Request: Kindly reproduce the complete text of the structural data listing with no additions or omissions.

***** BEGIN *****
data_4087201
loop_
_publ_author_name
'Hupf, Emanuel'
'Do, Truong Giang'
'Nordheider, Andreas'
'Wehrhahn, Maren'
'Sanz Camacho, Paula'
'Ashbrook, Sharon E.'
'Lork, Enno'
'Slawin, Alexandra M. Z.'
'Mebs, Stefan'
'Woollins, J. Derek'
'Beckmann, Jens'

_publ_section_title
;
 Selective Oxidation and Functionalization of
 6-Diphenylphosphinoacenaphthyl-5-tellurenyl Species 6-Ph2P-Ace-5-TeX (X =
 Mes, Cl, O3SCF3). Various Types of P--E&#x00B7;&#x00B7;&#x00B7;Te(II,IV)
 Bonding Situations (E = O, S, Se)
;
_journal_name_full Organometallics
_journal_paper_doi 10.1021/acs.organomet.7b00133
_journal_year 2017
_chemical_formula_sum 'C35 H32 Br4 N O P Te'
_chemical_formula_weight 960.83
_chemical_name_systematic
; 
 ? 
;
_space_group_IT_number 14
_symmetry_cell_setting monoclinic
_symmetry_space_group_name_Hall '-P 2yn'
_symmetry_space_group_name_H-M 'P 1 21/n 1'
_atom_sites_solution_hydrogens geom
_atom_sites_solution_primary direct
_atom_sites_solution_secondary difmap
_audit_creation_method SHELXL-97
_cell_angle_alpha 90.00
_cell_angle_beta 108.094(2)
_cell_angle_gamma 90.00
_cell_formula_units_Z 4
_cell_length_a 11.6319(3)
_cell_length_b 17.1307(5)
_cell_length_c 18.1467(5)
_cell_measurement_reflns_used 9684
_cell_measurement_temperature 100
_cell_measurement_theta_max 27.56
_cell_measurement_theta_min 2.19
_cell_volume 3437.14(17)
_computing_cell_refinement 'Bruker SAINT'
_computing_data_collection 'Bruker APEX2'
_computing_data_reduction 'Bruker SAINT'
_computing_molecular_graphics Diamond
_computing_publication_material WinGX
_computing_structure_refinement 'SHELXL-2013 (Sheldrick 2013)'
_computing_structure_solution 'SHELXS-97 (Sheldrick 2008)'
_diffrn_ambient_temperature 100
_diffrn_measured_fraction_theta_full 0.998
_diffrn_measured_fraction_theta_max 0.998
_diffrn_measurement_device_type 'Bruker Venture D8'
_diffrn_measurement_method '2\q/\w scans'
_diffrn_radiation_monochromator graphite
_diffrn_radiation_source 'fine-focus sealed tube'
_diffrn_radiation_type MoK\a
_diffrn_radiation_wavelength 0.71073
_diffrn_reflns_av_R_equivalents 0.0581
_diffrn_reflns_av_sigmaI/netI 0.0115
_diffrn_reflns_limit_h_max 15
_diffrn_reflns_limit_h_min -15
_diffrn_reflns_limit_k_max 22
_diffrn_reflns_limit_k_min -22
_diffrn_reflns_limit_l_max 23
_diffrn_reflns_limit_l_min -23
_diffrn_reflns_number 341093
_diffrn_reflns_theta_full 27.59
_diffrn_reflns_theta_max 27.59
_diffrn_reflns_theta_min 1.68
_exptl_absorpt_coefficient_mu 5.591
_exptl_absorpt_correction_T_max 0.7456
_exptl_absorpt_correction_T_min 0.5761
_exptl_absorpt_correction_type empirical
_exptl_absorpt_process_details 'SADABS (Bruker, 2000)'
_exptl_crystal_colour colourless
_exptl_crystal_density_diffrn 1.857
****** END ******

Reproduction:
data_4087201
loop_
_publ_author_name
'Hupf, Emanuel'
'Do, Truong Giang'
'Nordheider, Andreas'
'Wehrhahn, Maren'
'Sanz Camacho, Paula'
'Ashbrook, Sharon E.'
'Lork, Enno'
'Slawin, Alexandra M. Z.'
'Mebs, Stefan'
'Woollins, J. Derek'
'Beckmann, Jens'

_publ_section_title
;
 Selective Oxidation and Functionalization of
 6-Diphenylphosphinoacenaphthyl-5-tellurenyl Species 6-Ph2P-Ace-5-TeX (X =
 Mes, Cl, O3SCF3). Various Types of P--E&#x00B7;&#x00B7;&#x00B7;Te(II,IV)
 Bonding Situations (E = O, S, Se)
;
_journal_name_full Organometallics
_journal_paper_doi 10.1021/acs.organomet.7b00133
_journal_year 2017
_chemical_formula_sum 'C35 H32 Br4 N O P Te'
_chemical_formula_weight 960.83
_chemical_name_systematic
; 
 ? 
;
_space_group_IT_number 14
_symmetry_cell_setting monoclinic
_symmetry_space_group_name_Hall '-P 2yn'
_symmetry_space_group_name_H-M 'P 1 21/n 1'
_atom_sites_solution_hydrogens geom
_atom_sites_solution_primary direct
_atom_sites_solution_secondary difmap
_audit_creation_method SHELXL-97
_cell_angle_alpha 90.00
_cell_angle_beta 108.094(2)
_cell_angle_gamma 90.00
_cell_formula_units_Z 4
_cell_length_a 11.6319(3)
_cell_length_b 17.1307(5)
_cell_length_c 18.1467(5)
_cell_measurement_reflns_used 9684
_cell_measurement_temperature 100
_cell_measurement_theta_max 27.56
_cell_measurement_theta_min 2.19
_cell_volume 3437.14(17)
_computing_cell_refinement 'Bruker SAINT'
_computing_data_collection 'Bruker APEX2'
_computing_data_reduction 'Bruker SAINT'
_computing_molecular_graphics Diamond
_computing_publication_material WinGX
_computing_structure_refinement 'SHELXL-2013 (Sheldrick 2013)'
_computing_structure_solution 'SHELXS-97 (Sheldrick 2008)'
_diffrn_ambient_temperature 100
_diffrn_measured_fraction_theta_full 0.998
_diffrn_measured_fraction_theta_max 0.998
_diffrn_measurement_device_type 'Bruker Venture D8'
_diffrn_measurement_method '2\q/\w scans'
_diffrn_radiation_monochromator graphite
_diffrn_radiation_source 'fine-focus sealed tube'
_diffrn_radiation_type MoK\a
_diffrn_radiation_wavelength 0.71073
_diffrn_reflns_av_R_equivalents 0.0581
_diffrn_reflns_av_sigmaI/netI 0.0115
_diffrn_reflns_limit_h_max 15
_diffrn_reflns_limit_h_min -15
_diffrn_reflns_limit_k_max 22
_diffrn_reflns_limit_k_min -22
_diffrn_reflns_limit_l_max 23
_diffrn_reflns_limit_l_min -23
_diffrn_reflns_number 341093
_diffrn_reflns_theta_full 27.59
_diffrn_reflns_theta_max 27.59
_diffrn_reflns_theta_min 1.68
_exptl_absorpt_coefficient_mu 5.591
_exptl_absorpt_correction_T_max 0.7456
_exptl_absorpt_correction_T_min 0.5761
_exptl_absorpt_correction_type empirical
_exptl_absorpt_process_details 'SADABS (Bruker, 2000)'
_exptl_crystal_colour colourless
_exptl_crystal_density_diffrn 1.857